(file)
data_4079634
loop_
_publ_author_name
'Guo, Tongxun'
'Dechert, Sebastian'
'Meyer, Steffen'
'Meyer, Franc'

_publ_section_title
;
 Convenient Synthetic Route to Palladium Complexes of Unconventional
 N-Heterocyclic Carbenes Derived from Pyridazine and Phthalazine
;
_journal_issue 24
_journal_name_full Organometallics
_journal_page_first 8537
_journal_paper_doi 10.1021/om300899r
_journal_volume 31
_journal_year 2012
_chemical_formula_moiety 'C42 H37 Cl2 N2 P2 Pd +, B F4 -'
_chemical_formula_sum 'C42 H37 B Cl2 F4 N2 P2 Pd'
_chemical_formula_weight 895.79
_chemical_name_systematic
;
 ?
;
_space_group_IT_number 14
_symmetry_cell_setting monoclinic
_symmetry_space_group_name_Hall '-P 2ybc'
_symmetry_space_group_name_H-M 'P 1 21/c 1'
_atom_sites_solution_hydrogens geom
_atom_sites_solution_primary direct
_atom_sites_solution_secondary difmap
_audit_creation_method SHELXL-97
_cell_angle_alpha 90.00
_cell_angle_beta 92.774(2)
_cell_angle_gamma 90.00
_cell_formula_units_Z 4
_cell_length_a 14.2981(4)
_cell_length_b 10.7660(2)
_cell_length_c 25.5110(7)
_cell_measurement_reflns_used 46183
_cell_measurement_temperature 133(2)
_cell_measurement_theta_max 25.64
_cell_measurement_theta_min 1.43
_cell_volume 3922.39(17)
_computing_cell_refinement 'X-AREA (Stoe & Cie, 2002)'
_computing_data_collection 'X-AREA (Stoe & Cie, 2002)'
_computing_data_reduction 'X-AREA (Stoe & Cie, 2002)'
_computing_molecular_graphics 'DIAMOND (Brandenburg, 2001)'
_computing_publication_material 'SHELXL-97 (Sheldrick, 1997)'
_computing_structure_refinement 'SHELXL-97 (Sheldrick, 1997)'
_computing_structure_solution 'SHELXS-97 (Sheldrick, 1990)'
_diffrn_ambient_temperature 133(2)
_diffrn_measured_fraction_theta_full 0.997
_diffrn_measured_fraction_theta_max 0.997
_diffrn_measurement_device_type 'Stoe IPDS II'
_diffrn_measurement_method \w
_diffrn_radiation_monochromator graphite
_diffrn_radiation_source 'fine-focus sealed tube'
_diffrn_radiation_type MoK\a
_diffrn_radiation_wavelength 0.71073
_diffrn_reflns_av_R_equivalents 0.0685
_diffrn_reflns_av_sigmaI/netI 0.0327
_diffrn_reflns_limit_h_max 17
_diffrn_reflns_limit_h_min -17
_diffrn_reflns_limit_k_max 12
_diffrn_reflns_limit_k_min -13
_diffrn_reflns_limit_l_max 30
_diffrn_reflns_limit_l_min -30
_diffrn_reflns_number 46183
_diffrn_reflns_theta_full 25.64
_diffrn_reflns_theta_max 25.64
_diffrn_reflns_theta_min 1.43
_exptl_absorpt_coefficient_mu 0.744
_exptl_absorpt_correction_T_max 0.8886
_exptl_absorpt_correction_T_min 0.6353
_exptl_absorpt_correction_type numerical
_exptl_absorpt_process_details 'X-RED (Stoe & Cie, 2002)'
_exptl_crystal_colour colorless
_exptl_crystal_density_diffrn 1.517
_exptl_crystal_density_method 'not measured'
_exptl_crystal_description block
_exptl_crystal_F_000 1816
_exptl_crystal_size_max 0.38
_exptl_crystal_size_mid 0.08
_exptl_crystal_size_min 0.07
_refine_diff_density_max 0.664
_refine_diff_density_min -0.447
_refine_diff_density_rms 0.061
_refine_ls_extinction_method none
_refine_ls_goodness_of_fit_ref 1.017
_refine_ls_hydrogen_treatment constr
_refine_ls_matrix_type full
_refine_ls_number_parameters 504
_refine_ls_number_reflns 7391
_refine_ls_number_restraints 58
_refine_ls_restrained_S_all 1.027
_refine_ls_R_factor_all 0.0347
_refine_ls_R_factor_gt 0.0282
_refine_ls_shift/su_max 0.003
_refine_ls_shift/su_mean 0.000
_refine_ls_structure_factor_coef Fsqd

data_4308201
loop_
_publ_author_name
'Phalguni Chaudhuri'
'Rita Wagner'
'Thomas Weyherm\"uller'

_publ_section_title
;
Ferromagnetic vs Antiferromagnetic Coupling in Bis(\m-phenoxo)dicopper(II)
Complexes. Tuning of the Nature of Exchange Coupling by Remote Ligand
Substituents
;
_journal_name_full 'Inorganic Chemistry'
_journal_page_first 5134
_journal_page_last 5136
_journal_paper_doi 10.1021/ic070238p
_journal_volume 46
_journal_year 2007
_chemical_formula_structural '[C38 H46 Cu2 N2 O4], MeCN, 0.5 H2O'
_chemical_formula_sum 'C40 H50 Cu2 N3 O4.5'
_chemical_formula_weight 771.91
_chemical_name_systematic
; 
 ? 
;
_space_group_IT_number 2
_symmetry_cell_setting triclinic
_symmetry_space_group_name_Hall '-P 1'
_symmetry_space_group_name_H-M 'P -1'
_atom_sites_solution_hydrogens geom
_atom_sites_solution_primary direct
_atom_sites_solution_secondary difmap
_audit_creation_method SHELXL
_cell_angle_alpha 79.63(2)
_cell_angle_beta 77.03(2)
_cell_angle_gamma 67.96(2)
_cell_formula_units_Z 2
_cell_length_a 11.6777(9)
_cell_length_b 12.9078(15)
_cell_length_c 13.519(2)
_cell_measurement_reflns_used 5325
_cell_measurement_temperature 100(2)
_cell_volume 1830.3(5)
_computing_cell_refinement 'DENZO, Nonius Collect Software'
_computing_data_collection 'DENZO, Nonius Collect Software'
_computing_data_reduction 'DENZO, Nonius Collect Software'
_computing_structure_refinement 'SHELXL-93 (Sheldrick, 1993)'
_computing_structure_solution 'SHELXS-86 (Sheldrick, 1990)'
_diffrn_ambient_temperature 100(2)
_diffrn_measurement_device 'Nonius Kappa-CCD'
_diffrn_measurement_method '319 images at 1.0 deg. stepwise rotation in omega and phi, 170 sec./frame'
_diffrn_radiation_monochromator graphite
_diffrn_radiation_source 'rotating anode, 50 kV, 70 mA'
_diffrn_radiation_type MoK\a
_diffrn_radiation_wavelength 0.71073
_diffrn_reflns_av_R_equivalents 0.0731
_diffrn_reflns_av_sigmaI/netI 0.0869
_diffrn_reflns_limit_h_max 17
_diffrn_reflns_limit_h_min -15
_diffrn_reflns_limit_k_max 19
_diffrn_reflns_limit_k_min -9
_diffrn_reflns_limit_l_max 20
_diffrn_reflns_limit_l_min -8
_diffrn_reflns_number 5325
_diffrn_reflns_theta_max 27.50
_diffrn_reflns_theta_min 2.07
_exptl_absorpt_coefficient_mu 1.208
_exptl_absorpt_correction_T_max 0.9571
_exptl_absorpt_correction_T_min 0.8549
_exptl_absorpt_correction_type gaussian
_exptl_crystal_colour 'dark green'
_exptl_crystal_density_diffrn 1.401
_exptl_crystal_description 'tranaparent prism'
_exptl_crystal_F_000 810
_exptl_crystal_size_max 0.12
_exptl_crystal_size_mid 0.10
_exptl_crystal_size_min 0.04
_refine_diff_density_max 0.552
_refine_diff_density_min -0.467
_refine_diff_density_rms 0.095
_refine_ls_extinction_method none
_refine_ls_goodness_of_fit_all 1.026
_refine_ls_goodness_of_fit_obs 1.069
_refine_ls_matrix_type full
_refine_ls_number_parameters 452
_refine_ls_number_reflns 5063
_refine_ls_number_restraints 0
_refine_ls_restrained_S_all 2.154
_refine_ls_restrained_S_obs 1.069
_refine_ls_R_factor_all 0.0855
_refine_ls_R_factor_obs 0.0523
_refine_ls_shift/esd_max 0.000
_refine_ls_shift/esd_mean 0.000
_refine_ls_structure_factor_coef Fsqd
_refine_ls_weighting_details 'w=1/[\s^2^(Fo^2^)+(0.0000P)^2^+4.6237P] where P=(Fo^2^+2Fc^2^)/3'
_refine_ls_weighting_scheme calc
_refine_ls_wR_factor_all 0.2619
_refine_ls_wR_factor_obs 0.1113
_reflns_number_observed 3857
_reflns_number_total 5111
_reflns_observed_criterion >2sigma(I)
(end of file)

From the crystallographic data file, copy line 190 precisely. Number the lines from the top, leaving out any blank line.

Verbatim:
_refine_ls_restrained_S_all 2.154